Rubio, in one of a series of tweets about the Russian leader, stressed how much he believes Putin’s “risk calculus” has changed in recent years and that he would try to “avoid humiliation or the perception that he was forced to back down.”  

“It would be a catastrophic mistake to make decisions based on the … past,” Rubio added. “The sense of grievance, the suspicions, the hubris of viewing himself as Russia, the obsession with control, have all gotten worse [and] he will do things now he would have never done before.”  

Putin ramped up his efforts to silence media critical of the invasion, criminalizing “fake” reports and blocking Facebook and Twitter, tightening what information about Ukraine that his own domestic audience will see.  

The administration is under pressure to increase the economic impact on Russia for its invasion by banning Russian oil imports. Sens. Joe Manchin (D-W.Va.) and Lisa Murkowski (R-Alaska) introduced bipartisan legislation this week and House Speaker Nancy Pelosi (D-Calif.) also backed the idea.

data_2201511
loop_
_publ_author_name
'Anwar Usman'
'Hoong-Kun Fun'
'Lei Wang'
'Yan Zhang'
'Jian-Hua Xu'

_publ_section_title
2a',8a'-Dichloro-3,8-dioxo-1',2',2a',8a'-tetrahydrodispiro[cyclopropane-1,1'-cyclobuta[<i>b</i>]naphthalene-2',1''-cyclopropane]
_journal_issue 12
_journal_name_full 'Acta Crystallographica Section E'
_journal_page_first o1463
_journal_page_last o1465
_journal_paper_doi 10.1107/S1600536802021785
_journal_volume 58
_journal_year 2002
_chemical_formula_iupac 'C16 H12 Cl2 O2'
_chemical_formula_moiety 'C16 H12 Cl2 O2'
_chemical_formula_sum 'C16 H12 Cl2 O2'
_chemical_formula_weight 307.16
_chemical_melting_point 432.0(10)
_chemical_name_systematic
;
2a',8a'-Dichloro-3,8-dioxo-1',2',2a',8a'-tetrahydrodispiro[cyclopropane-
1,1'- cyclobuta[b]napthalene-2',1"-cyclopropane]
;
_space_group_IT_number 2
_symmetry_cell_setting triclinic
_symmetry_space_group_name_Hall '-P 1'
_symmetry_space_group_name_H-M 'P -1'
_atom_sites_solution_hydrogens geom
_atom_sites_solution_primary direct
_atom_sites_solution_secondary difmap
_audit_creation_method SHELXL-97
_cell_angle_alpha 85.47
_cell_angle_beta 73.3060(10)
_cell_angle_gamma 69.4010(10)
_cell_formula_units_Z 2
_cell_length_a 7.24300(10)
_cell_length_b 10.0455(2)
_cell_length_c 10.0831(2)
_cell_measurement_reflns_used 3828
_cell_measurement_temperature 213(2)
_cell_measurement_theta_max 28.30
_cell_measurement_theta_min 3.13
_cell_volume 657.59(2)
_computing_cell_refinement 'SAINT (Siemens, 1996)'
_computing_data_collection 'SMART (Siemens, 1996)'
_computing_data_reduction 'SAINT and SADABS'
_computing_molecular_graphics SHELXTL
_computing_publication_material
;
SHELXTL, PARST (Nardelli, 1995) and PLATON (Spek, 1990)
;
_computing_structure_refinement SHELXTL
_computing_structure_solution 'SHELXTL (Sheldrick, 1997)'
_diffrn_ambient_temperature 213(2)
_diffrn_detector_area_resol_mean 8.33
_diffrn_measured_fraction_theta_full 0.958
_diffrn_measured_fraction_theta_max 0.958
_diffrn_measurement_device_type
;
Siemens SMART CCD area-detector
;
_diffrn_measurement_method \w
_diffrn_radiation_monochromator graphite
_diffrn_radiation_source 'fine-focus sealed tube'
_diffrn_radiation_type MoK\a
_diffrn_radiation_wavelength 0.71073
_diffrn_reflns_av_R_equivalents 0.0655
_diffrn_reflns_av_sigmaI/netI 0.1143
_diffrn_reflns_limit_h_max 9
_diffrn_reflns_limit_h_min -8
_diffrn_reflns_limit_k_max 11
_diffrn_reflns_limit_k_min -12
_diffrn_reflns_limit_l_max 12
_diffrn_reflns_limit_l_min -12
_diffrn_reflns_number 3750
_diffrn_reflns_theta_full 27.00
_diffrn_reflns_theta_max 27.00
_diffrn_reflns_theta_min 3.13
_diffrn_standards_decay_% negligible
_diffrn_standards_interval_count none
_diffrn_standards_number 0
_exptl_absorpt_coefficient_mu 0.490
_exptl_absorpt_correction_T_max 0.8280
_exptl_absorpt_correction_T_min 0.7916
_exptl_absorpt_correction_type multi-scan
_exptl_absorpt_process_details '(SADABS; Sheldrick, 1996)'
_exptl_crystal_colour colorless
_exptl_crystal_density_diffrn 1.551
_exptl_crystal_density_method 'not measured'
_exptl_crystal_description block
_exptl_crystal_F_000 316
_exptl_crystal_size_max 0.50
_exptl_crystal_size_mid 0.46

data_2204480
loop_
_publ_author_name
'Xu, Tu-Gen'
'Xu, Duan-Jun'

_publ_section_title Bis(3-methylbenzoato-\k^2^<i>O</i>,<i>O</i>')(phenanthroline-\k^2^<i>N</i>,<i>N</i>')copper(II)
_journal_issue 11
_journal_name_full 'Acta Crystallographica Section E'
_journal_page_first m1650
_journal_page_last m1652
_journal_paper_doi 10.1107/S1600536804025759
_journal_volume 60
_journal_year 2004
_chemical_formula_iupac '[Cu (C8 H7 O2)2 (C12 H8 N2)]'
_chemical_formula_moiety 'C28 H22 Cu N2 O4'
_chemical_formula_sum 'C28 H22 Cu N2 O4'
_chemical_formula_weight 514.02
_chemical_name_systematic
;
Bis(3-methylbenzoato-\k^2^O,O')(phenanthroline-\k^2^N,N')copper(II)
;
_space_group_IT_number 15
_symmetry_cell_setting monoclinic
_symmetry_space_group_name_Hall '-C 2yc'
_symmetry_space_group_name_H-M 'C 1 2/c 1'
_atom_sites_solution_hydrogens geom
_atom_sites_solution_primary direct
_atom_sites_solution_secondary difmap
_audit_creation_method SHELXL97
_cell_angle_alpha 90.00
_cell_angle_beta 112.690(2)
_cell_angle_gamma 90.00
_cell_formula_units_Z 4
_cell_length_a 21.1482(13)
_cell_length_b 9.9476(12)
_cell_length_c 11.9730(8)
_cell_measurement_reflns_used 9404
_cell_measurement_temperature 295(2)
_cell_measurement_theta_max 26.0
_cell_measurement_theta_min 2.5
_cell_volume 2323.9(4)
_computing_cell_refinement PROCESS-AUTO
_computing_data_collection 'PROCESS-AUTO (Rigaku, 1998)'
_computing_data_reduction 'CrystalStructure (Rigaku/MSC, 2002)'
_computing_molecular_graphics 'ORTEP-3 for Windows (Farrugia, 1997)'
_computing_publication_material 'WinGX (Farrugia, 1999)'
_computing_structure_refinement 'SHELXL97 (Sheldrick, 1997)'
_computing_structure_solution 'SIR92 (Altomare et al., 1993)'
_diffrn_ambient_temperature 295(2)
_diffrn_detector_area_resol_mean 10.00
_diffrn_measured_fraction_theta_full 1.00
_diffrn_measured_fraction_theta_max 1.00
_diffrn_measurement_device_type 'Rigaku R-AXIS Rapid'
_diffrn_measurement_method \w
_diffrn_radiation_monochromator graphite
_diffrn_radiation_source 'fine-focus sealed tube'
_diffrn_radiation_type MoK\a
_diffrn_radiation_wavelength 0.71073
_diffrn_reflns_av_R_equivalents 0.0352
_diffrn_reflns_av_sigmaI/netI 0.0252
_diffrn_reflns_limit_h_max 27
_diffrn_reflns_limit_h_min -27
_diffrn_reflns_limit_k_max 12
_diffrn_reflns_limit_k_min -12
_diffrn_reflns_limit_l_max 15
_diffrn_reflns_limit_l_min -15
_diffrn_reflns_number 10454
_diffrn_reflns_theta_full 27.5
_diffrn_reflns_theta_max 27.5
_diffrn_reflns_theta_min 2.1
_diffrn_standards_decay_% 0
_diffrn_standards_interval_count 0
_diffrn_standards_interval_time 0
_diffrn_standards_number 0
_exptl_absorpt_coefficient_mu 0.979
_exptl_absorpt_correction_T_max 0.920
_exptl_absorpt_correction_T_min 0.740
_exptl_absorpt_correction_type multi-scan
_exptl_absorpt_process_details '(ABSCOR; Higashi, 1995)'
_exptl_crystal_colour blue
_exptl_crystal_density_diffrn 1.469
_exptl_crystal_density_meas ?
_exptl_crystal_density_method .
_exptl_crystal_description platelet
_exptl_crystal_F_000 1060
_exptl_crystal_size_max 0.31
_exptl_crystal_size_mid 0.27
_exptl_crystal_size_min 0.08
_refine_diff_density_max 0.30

“I’m all for that — ban it,” Pelosi said. “Ban the oil coming from Russia.”  

Though the idea has garnered momentum in Congress, administration officials have seemed cool to the idea, while not taking it off the table, arguing that it would raise domestic energy prices.  

White House press secretary Jen Psaki said Friday that “there isn’t a strategic interest in reducing global oil supply” because of the impact it will have on American consumers.  

“We are looking at ways to reduce the import of Russian oil,” she added, “while also making sure that we are maintaining the global supply needs out there.”  

Tags Chris Murphy Jen Psaki Joe Manchin Kevin Cramer Lisa Murkowski Marco Rubio Mike Rounds Nancy Pelosi Russia Ukraine Vladimir Putin